South Dakota’s diversified landscape supports a diversity of habitats and approximately 400 species of birds, ranging from rolling hills and prairie marshes and lakes to sky-piercing granite peaks and lush alpine meadows. In 1943, South Dakota made the Chinese ring-necked pheasant its official state bird.
Birds of South Dakota is a collection of species found in the United States of America’s state of South Dakota and recognized by the South Dakota Ornithologists’ Union (SDOU). As of October 2020, the official list contained 438 species. There are 66 classified as accidental, 20 classified as casual, four classified as hypothetical (see below), and eight classified as introduced to North America.
In this essay, we’ll look at some of the most easily identifiable and well-known birds in South Dakota, with an emphasis on those found close to home.
South Dakota of prey
This secret South Dakota treasure got its name from the hawks, eagles, and other raptors (birds of prey) who frequent the route throughout the winter months.
The 175-mile course passes through sections of open grassland with few trees. That presents no difficulty for birds who prefer to perch on fenceposts, power poles, and the rare tree.
On many days, a keen eye will spot up to 50 raptor sightings. Owls, especially the elusive Snowy Owl, are commonly seen, as is a bald eagle perched feet above fields of white snow.
Other photographs of these birds of prey are available below.
Eagles in South Dakota
An eagle is any bird of prey that is more powerful than a buteo. While an eagle’s structure and flight characteristics are similar to those of a vulture, it has a fully feathered (sometimes crested) head and strong feet armed with enormous curved talons.
For a long period of time, the state of South Dakota was devoid of Eagles. That all changed roughly 30 years ago when reports of the bird along the Missouri River began to circulate.
Learn more about the Eagles in South Dakota by clicking here.
Owls in South Dakota
Typical owls range in size from little to huge nocturnal birds of prey. They feature huge forward-facing eyes and ears, a hawk-like beak, and a prominent feathered circle called a face disk around each eye. In South Dakota, twelve species have been identified.
South Dakota, dubbed Mount Rushmore State, is recognized for its breathtaking landscapes and fauna. It’s unsurprising that it’s frequently referred to as “the land of limitless variation.”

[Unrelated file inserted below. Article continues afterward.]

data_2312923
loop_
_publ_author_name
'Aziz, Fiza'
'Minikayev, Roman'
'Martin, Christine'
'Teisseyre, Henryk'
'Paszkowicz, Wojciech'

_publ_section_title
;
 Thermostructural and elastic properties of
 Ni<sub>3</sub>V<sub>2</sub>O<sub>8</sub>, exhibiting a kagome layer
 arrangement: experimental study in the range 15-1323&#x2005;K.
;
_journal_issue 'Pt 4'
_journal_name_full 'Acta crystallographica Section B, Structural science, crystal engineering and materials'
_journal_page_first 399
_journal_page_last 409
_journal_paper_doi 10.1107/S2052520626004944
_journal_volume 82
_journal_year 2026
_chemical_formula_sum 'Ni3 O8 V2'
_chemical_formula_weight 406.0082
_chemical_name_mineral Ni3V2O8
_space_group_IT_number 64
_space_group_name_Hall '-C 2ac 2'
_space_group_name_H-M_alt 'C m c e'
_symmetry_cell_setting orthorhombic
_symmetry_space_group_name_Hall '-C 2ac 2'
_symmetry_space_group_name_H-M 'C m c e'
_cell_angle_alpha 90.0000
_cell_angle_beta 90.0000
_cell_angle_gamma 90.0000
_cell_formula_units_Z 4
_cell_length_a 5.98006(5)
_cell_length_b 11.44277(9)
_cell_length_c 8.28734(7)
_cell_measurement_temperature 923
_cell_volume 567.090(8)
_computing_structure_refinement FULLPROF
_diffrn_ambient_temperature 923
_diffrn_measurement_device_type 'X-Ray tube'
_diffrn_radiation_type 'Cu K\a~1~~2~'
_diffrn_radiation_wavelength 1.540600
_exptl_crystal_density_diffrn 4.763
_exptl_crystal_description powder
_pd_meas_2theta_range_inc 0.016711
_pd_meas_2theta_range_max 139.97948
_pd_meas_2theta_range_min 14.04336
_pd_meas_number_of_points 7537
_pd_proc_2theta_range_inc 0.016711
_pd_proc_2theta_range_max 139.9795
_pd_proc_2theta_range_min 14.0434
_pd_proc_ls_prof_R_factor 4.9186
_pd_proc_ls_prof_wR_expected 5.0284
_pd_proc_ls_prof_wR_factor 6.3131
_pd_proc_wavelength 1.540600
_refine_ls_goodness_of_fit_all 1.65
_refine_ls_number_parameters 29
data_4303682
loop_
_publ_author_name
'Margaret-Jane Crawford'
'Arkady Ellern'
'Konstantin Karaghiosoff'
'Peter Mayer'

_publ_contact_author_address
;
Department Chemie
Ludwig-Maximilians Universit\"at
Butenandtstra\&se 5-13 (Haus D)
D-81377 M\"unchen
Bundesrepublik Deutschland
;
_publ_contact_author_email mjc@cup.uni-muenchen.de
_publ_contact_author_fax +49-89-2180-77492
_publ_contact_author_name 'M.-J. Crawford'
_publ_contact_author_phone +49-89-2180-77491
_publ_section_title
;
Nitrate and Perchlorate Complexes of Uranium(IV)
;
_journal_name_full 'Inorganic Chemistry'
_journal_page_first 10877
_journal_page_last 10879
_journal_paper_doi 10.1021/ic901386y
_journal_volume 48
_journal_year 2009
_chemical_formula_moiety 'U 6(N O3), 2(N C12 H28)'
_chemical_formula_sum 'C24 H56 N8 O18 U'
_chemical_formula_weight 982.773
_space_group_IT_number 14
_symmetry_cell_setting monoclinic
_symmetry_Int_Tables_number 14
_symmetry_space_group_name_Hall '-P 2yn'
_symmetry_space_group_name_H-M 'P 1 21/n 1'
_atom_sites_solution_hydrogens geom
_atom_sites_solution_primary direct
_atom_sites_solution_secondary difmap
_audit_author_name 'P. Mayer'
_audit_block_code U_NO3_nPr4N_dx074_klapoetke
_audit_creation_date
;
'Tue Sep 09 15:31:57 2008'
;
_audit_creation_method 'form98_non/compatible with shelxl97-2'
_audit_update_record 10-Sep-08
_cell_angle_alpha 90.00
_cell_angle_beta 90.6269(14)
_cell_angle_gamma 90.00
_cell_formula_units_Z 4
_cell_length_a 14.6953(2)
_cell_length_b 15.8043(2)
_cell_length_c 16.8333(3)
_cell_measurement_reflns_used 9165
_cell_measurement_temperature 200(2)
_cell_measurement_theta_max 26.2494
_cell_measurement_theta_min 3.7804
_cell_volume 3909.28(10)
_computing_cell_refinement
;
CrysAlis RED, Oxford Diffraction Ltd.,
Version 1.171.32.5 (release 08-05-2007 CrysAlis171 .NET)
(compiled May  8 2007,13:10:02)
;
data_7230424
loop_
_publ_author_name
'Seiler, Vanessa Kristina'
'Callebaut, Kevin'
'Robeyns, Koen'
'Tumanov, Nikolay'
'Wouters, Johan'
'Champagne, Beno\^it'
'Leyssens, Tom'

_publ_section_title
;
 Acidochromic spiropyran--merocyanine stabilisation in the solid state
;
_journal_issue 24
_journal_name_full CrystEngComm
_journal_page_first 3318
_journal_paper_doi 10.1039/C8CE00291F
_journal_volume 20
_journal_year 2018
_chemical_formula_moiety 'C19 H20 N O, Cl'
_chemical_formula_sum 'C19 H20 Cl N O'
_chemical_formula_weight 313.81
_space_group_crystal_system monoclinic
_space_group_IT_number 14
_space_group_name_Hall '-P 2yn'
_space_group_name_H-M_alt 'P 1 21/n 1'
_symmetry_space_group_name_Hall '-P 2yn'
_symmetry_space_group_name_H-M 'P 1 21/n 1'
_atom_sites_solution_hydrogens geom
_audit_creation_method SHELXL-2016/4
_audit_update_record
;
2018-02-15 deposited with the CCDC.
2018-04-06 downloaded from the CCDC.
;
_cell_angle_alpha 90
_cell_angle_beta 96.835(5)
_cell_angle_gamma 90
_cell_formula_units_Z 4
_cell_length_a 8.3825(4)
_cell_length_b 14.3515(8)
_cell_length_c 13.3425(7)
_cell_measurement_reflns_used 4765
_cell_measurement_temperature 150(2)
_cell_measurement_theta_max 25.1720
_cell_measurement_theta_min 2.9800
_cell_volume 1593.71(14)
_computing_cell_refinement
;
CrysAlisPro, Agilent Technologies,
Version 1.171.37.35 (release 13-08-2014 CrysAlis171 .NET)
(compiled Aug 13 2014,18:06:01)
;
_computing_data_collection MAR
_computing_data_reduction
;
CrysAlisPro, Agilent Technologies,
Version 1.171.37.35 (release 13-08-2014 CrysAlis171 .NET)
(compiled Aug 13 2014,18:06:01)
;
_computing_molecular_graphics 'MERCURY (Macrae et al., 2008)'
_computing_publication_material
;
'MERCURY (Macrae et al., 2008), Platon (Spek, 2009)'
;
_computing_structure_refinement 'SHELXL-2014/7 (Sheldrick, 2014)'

The north-central state, which is evenly divided into four diverse geographical zones, has a little bit of everything! With all of this diversity, South Dakota is an ideal habitat for a particular species of stealthy raptor: the owl!
Finches of South Dakota
Finches are seed-eating passerine birds that range in size from small to somewhat large. They have a powerful beak that is normally conical in shape but can grow to be quite enormous in some species. Each species has twelve tail feathers and nine primary feathers.
These birds fly with a bounce, alternating between bouts of flapping and gliding on closed wings, and the majority sing beautifully. South Dakota is home to fourteen species.
The following is a list of finches found in South Dakota.
Hummingbirds of South Dakota
South Dakota, dubbed The Mount Rushmore State, is “home” to one of the state’s nine hummingbird species, the Ruby-throated hummingbird.
Ruby-throated hummingbirds are the only species that breed, nest, and raise their young in South Dakota, according to the United States Department of Agriculture (USDA).
While it’s natural to believe that all hummingbirds are the same when we only see them as a jewel-toned flash of color zipping around our hanging flowers and porches, they have a variety of temperaments, nesting patterns, and colors, and inhabit a variety of geographical regions.
Hummingbirds are known to dwell within specifically established ranges, either as year-round residents or as migratory species.
Backyard birds of South Dakota
Therefore, if you’re ready to go backyard birding in South Dakota, continue reading to learn how to recognize birds and attract additional birds to your yard.
The state of South Dakota is home to a variety of bird species. It is home to around 410 different bird species. Birds of South Dakota range from the more common American Robin to the less common Bell’s Vireo.
Best Birdwatching Spots in South Dakota
South Dakota is home to an abundance of birding possibilities spread over astonishing diversity of landscapes. While the majority of the state is grassland or was once grassland converted to crops and livestock, hills, vast reservoirs, and forested parts provide variety.
South Dakota offers six national parks, two national forests, three national grasslands, six national wildlife refuges, and 56 state parks that all provide good opportunities to observe birds in their native habitats.
- Sand Lake National Wildlife Refuge
- Lake Andes National Wildlife Refuge
- Badlands National Park
- Oahe Downstream Recreation Area
- Oakwood Lakes State Park
Other South Dakota birds
This section describes the common birds found in and around South Dakota.
If you have encountered a bird in South Dakota that is not yet on our list or that you cannot identify yourself, we’ll be happy to identify it for you. Simply take a picture of it and upload your picture, a quick description and the U.S. state where it was found here on our bird identification page.